John G. Ullman & Associates, Inc. v. BCK Partners, Inc., Index No. 2015-0746 CV, 11/6/2015 (Rosenbaum, J.)

Tortious interference with contractual relations; tortious interference with business relations; unfair competition; unjust enrichment.

By Jessica Rottkamp | Staff Writer

Defendants worked as account executives for plaintiff, a financial management company. Plaintiff alleged that defendants created their own business to compete with plaintiff. Plaintiff claims that each defendant knowingly disregarded their respective employment contract with plaintiff, and schemed to create a business in direct competition with plaintiff by utilizing plaintiff’s confidential information. Plaintiff moved for a Preliminary Injunction against the defendants based upon an employment contract, and asserted claims for tortious interference and unfair competition. Defendants cross-moved to dismiss the complaint pursuant to CPLR §3211(a)(7).

For a claim of tortious interference with business relations to be successful, the complaint must allege that the defendant was motivated by malice, beyond mere self-interest. Plaintiff alleges that defendants have unfairly and unlawfully utilized plaintiff’s confidential and proprietary information. Plaintiff had several safeguards in place to protect the information, including a database that could only be accessed with certain login information, and plaintiff requires all employees with access to the confidential information to execute an employment agreement with confidentiality provisions and post-employment restrictive covenants.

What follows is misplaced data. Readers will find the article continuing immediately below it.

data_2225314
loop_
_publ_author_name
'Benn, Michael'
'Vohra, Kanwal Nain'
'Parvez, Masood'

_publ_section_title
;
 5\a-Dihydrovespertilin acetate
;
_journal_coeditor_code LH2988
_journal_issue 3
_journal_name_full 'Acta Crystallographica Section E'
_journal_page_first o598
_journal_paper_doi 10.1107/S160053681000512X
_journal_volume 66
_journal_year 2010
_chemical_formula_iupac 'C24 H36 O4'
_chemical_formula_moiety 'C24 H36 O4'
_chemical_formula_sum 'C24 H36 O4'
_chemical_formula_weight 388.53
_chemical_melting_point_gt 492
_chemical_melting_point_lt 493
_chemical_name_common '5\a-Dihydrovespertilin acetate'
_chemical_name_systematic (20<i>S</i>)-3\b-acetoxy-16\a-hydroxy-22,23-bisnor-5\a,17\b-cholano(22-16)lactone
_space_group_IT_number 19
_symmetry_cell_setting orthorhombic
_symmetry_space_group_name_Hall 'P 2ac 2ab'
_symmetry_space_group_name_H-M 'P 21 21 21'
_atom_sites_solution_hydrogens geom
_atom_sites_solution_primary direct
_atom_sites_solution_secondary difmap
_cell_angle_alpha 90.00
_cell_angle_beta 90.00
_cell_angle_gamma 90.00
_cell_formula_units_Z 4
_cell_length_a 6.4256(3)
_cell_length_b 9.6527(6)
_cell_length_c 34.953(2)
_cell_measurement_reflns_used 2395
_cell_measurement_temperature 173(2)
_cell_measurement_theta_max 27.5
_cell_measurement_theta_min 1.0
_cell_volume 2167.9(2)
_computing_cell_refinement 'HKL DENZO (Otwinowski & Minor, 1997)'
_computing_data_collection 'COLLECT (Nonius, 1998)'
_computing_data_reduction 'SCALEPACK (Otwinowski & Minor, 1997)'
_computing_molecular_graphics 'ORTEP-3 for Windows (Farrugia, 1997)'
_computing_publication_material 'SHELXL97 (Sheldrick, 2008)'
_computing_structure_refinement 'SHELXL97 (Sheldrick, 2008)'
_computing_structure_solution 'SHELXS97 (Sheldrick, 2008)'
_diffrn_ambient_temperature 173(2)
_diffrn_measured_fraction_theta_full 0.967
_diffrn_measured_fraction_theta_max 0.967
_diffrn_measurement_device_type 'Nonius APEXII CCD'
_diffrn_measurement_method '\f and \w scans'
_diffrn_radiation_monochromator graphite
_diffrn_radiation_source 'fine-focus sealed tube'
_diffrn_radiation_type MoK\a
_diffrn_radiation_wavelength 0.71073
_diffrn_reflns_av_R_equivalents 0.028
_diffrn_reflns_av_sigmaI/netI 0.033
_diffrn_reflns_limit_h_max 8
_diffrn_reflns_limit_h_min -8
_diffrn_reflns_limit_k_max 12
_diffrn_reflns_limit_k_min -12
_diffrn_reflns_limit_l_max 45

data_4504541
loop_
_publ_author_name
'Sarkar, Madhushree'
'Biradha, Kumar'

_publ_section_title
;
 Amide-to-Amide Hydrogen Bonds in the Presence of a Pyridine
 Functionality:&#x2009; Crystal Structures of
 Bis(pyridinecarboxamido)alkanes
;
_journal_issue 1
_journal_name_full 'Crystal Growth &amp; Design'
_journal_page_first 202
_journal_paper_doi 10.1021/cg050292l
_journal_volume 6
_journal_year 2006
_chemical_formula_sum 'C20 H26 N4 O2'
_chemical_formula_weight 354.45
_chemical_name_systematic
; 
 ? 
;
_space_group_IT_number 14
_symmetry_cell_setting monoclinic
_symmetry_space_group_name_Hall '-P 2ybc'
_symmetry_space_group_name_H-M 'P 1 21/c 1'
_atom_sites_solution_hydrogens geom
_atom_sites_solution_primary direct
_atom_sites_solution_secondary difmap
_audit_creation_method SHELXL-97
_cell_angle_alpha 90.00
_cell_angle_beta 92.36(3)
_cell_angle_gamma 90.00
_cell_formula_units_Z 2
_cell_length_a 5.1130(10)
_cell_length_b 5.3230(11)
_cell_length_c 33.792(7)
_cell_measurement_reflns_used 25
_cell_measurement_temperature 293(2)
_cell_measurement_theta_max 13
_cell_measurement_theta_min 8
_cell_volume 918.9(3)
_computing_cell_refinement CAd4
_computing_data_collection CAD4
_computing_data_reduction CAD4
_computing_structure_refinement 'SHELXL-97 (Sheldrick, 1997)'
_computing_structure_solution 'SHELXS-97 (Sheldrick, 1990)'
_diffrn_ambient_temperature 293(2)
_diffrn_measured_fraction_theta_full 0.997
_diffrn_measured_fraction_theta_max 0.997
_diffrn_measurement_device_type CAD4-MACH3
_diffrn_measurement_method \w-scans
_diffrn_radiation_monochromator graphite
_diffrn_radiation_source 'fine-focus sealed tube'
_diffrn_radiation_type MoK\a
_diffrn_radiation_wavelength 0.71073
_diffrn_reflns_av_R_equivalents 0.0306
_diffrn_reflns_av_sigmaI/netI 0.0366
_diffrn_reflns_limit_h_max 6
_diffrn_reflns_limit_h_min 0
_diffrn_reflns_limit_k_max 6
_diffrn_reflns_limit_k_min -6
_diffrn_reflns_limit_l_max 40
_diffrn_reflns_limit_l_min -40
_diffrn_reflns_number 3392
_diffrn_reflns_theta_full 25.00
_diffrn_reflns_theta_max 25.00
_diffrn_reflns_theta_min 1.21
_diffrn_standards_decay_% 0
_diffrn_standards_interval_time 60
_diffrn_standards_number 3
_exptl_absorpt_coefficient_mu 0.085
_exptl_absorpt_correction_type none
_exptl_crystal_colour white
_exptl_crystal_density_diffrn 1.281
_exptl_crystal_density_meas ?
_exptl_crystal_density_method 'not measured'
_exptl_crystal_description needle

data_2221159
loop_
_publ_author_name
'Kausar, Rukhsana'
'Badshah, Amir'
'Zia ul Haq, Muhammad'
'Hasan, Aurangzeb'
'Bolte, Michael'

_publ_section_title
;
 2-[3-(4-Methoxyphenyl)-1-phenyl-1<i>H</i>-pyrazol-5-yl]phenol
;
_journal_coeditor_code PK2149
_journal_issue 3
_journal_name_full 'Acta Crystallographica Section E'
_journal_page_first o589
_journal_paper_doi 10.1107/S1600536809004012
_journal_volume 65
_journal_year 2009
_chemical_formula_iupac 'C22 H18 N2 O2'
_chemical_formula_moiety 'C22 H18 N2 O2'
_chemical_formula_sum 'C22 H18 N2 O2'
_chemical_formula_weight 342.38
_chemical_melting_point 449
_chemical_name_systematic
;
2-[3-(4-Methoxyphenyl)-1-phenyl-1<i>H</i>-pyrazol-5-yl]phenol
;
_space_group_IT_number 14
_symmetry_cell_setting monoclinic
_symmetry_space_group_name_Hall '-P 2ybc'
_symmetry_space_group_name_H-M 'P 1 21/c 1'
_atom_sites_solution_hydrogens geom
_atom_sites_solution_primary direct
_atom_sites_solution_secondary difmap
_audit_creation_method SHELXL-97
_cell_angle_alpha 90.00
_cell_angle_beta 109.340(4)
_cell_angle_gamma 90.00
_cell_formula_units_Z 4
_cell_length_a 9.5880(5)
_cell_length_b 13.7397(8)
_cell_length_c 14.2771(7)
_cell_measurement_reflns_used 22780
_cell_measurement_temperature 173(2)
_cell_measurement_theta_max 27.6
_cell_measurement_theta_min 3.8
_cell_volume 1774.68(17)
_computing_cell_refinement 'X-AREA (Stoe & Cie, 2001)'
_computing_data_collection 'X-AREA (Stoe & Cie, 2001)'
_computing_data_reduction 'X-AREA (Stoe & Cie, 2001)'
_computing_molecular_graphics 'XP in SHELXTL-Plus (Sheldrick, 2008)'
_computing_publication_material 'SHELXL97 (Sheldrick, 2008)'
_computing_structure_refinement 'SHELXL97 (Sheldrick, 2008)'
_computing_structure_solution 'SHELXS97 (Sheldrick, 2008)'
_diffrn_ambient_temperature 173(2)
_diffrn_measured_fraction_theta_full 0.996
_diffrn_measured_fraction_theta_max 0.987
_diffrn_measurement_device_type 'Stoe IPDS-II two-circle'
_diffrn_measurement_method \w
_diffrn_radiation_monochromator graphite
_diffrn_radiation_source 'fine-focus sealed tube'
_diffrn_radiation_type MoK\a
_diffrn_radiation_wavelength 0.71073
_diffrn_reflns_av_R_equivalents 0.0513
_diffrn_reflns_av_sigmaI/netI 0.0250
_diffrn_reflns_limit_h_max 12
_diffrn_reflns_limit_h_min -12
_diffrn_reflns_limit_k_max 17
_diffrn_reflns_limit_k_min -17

Defendants argue that the tortious interference claim should be dismissed because the Restrictive Covenants are unenforceable, or in the alternative, the factual allegations are insufficient to show inducement to breach contract with plaintiff. The court did not find that the Restrictive Covenants were unenforceable. Motion to dismiss denied.

Plaintiff’s next claim alleges unfair competition. Plaintiff alleges that defendants acted in concert in misappropriating what belonged to plaintiff, which resulted in plaintiff’s loss of business and clients. To succeed on an unfair competition claim, plaintiff must show that defendants misappropriated plaintiffs labor, skills, and information, and did so with some element of bad faith. The court held that the allegations were sufficient to state a claim for unfair competition. Consequently, the court denied the motion to dismiss.

Lastly, plaintiff brought a claim for unjust enrichment. The court found that plaintiff’s unjust enrichment claim failed because it is speculative as to whether or not defendants will be enriched by retaining the client, charging, and receiving the fee. The court granted the motion to dismiss.

John G. Ullman & Associates, Inc. v. BCK Partners, Inc., Index No. 2015-0746 CV, 11/6/2015 (Rosenbaum, J.).

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